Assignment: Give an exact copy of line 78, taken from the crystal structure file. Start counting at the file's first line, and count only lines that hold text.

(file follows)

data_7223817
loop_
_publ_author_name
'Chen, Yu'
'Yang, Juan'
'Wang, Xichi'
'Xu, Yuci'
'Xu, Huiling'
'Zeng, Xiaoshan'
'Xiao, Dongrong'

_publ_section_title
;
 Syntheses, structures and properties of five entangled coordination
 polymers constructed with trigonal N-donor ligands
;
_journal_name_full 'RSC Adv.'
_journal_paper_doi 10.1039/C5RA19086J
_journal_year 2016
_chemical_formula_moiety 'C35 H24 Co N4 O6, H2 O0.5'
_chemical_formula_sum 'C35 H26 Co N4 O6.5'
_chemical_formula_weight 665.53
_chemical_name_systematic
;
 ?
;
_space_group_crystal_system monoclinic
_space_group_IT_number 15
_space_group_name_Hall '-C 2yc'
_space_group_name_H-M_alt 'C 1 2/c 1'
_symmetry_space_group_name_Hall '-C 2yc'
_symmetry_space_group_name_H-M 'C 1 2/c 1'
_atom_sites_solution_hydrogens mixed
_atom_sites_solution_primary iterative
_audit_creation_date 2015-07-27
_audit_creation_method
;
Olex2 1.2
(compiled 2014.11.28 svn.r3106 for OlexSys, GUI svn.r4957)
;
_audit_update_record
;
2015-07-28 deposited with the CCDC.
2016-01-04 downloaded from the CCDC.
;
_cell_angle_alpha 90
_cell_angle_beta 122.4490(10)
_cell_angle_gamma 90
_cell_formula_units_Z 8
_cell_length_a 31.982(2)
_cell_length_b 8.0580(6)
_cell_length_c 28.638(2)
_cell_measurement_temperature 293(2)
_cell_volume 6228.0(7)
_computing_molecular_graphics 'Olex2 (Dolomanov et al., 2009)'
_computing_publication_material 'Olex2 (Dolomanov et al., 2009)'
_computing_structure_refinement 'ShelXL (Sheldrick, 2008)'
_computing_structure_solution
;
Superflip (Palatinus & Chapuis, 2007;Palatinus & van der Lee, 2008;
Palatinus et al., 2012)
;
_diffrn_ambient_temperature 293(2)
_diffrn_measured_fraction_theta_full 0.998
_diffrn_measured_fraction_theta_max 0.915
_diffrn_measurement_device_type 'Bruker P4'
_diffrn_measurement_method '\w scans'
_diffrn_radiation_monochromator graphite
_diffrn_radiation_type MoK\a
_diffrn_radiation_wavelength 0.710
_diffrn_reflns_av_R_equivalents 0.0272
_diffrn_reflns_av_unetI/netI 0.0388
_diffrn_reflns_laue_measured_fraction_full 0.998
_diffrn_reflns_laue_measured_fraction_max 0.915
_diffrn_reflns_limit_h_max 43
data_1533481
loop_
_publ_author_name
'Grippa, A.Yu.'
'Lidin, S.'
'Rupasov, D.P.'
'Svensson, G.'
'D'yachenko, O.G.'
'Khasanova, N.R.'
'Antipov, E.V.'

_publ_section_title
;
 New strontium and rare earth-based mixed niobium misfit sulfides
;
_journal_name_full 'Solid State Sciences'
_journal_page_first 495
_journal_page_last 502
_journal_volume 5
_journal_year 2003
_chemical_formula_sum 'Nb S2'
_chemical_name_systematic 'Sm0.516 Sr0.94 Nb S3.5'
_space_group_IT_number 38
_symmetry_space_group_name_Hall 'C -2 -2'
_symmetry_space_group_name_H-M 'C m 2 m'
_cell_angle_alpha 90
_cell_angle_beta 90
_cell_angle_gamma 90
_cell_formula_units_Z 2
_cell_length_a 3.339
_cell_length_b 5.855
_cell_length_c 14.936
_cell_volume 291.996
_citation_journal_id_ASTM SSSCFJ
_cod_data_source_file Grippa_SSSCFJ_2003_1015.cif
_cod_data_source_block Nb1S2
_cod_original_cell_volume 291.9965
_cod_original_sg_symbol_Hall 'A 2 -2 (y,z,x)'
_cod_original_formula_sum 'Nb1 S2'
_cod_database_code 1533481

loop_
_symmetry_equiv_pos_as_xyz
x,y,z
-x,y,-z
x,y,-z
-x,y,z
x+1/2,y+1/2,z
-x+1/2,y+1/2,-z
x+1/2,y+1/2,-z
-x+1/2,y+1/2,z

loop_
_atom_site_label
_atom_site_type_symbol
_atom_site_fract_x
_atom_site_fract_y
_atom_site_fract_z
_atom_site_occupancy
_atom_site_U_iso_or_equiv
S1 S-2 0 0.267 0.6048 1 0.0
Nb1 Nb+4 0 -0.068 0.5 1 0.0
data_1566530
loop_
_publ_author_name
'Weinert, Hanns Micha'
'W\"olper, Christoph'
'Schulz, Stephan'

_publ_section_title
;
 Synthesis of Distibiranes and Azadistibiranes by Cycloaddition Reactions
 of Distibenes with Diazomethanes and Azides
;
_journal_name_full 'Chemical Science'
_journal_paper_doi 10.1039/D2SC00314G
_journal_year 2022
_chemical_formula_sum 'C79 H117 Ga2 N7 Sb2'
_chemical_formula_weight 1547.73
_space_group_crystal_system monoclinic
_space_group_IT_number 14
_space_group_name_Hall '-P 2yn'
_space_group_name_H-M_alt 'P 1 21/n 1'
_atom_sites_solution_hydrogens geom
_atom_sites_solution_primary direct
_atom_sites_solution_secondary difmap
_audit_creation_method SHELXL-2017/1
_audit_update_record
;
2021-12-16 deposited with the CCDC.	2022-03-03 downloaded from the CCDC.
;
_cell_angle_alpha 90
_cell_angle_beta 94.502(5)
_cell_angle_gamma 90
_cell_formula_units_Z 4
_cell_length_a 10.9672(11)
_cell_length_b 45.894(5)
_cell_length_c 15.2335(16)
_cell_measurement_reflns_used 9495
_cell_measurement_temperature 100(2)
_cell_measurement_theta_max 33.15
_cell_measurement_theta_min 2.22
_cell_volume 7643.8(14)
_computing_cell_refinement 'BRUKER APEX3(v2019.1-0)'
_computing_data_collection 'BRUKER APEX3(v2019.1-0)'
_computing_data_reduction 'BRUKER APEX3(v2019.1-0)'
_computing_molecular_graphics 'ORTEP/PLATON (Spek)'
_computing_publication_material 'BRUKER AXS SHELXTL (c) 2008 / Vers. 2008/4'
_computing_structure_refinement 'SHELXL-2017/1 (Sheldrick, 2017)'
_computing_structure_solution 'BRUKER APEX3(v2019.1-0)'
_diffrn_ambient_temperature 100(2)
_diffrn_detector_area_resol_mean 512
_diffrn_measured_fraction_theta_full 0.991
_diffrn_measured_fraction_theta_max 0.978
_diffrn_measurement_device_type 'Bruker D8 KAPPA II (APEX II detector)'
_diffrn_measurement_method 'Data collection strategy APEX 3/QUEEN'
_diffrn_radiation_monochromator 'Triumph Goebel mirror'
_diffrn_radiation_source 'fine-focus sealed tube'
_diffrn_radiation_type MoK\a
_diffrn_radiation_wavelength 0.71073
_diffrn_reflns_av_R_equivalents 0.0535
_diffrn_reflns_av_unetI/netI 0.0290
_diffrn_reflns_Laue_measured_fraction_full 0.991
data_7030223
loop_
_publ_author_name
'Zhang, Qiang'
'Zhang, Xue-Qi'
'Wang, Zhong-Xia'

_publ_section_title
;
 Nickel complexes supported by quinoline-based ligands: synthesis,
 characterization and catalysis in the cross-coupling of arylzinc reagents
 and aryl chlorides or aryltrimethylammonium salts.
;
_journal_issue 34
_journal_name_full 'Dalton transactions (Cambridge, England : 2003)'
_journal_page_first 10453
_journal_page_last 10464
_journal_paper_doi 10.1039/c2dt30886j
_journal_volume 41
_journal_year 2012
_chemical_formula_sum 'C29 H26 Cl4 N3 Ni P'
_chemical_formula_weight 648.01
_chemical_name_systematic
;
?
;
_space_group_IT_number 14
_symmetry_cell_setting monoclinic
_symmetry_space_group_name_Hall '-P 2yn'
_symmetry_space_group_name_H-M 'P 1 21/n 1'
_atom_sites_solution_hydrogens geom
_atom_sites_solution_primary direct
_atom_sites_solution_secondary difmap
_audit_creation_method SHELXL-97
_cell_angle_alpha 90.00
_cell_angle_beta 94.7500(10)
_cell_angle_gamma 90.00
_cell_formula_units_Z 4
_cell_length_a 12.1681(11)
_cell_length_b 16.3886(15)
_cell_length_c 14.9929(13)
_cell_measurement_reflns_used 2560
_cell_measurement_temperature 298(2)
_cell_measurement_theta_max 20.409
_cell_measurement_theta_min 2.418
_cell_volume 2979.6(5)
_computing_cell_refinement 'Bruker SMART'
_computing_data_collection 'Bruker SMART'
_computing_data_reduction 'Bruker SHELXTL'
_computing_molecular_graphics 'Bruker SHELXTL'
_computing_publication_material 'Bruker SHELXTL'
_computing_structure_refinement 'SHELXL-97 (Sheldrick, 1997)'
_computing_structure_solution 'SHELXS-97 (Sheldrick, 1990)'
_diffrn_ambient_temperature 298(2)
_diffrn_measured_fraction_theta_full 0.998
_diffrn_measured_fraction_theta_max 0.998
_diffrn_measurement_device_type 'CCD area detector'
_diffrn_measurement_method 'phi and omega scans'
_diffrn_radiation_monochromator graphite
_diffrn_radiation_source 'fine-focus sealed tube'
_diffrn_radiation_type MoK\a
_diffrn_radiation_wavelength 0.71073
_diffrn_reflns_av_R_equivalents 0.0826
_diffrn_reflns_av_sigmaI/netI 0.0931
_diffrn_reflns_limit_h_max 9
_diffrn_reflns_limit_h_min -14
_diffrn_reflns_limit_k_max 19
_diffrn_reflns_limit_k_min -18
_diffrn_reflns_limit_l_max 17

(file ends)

'Grippa, A.Yu.'